The Taliban, who are currently running the Afghan government, recently banned women and girls in the country from schools, colleges, and workspaces. Due to the lack of female staff, many non-government organizations and social institutions in the country are struggling to provide aid to people who are in dire need of such services. To address this issue, female United Nations officials are to visit the Taliban to make them rethink their decision of restricting women in the country from educational institutions and workspaces. The secretary general of the United Nations has tasked two female UN officials to confront the Taliban. Amina Mohammad, the deputy secretary general of the United Nations, and Sima Bahous, the head of UN Women will be visiting the Taliban along with a team of other female staff members from the United Nations.
The objective of their visit will be to confront the highest leaders of the Taliban regarding the ban on female aid workers and reversing this ban, especially when the aid operations in Afghanistan are crumbling due to lacking the female staff. During the times when the harsh winter is hitting many countries across the globe along with the possibility of deaths due to frostbite and freezing. But many leading NGOs and social institutions have already either left the country or have significantly lowered the scale of their operations as it became harder for these organizations to function without a female staff. Ramiz Alakbarov, the UN's humanitarian coordinator in Afghanistan, marked the current state of Afghanistan in his statement where he said that people are suffering from harsh winter and are freezing to death. He also urged the necessity of acting fast to address this situation. He further added that people need shelters as soon as possible and without having a female staff, the task has become harder as the organizations are unable to reach out to Afghan women and children in need.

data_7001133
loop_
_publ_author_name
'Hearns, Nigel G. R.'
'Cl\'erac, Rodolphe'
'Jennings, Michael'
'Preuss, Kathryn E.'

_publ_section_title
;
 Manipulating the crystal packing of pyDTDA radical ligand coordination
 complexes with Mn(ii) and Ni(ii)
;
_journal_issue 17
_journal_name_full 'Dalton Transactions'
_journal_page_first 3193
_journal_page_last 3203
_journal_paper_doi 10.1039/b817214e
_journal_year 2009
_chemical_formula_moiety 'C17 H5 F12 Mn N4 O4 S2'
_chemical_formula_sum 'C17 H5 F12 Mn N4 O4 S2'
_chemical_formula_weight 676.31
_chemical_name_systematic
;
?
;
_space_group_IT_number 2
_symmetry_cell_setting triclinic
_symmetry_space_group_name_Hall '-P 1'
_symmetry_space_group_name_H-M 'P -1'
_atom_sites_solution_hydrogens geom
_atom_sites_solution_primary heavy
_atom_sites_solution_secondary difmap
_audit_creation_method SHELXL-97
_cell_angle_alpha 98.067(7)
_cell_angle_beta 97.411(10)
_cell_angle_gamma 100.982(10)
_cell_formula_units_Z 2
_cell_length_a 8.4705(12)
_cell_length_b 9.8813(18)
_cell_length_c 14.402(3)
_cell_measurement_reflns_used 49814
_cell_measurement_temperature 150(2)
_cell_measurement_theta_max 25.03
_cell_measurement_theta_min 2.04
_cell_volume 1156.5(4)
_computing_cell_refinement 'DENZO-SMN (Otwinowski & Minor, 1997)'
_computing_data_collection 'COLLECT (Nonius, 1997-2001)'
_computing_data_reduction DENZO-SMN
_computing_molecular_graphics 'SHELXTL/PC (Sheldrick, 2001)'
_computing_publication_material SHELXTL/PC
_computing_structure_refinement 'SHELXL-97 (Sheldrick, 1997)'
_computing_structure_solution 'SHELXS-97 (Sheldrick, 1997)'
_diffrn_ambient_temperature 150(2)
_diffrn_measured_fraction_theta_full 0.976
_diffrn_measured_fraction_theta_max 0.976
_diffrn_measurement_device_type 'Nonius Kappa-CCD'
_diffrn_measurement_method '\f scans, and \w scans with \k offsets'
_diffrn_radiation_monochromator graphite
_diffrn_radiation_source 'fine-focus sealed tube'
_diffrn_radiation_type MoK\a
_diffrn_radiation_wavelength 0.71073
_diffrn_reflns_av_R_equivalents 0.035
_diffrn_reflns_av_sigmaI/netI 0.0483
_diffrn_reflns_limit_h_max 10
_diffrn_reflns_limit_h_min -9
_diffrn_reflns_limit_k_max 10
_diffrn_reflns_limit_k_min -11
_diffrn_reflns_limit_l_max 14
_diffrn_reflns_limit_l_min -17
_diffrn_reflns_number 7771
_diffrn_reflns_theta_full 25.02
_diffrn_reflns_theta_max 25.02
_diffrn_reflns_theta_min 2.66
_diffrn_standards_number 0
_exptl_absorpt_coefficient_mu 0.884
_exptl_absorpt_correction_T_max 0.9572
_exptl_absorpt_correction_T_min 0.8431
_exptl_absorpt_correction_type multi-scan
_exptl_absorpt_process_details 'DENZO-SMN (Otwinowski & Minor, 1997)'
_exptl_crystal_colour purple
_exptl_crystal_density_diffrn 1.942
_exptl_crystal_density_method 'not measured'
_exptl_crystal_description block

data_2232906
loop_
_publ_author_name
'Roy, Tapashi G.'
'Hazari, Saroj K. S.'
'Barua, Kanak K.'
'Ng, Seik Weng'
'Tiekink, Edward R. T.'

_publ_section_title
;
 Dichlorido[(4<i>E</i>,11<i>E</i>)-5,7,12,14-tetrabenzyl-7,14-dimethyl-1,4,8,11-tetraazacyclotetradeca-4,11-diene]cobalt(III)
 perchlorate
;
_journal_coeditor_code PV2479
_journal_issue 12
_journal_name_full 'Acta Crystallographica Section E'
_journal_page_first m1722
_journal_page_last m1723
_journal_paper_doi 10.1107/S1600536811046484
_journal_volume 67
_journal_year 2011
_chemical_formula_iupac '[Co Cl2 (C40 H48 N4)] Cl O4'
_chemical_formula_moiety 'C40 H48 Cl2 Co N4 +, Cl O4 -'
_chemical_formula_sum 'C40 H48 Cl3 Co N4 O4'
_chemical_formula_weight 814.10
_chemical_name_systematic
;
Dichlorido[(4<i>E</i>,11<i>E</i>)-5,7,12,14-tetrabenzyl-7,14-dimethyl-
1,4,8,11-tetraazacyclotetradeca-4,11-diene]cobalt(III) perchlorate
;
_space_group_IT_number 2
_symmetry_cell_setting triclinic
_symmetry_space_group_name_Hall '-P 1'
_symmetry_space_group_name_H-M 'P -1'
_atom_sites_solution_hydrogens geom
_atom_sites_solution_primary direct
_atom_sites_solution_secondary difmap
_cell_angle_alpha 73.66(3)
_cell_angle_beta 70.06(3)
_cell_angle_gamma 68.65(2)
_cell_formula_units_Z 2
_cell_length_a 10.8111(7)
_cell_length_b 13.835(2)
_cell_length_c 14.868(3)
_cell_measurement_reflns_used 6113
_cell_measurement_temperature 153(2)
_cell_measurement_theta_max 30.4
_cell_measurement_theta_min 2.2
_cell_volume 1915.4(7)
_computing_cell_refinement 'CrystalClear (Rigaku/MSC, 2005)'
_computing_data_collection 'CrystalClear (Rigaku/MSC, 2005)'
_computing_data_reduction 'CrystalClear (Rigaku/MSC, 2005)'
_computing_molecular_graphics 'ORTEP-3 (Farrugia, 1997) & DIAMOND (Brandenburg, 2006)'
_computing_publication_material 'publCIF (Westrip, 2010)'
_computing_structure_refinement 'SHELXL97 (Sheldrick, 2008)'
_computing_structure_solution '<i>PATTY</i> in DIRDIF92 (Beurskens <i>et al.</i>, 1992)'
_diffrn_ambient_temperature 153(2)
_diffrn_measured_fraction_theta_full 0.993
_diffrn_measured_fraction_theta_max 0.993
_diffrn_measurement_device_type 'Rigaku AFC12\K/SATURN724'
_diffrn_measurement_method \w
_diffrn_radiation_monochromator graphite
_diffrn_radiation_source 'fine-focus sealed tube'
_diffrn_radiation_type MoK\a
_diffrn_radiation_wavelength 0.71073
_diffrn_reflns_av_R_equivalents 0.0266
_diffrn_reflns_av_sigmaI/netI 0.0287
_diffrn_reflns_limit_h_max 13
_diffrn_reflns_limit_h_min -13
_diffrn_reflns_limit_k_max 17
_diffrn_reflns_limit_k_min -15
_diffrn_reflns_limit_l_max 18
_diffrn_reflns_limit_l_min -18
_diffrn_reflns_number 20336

Because of the worsening conditions of poor and needy people in Afghanistan, the UN has decided to send a team of higher officials and women with years of experience who can assist with social operations in the country. One of the females from this team said that if there are women present in the room while discussing with the Taliban, it will open them up to uncomfortable discussions regarding women in the country. This will be something different from what other organizations and foreign bodies have been doing while confronting the Taliban. Most foreign bodies often send a men-only team to comfortably interact with the Taliban, which contrary to global beliefs, helps the Taliban propel their views regarding women.
Other than the social issues surrounding the suppression of women, people in Afghanistan are struggling to even get their basic needs fulfilled. Several states are still struggling to get a constant power supply during this year’s harsh winter. Many states in the country have reported temperatures as low as -16°C. At such low temperatures, it is almost impossible to prevent frostbite and freezing without proper shelter and electricity. NGOs and other social institutions were doing their best to aid these people and prepare them for winter, but the decision of the Afghan government to ban female aid workers has rendered them unable to function in the country.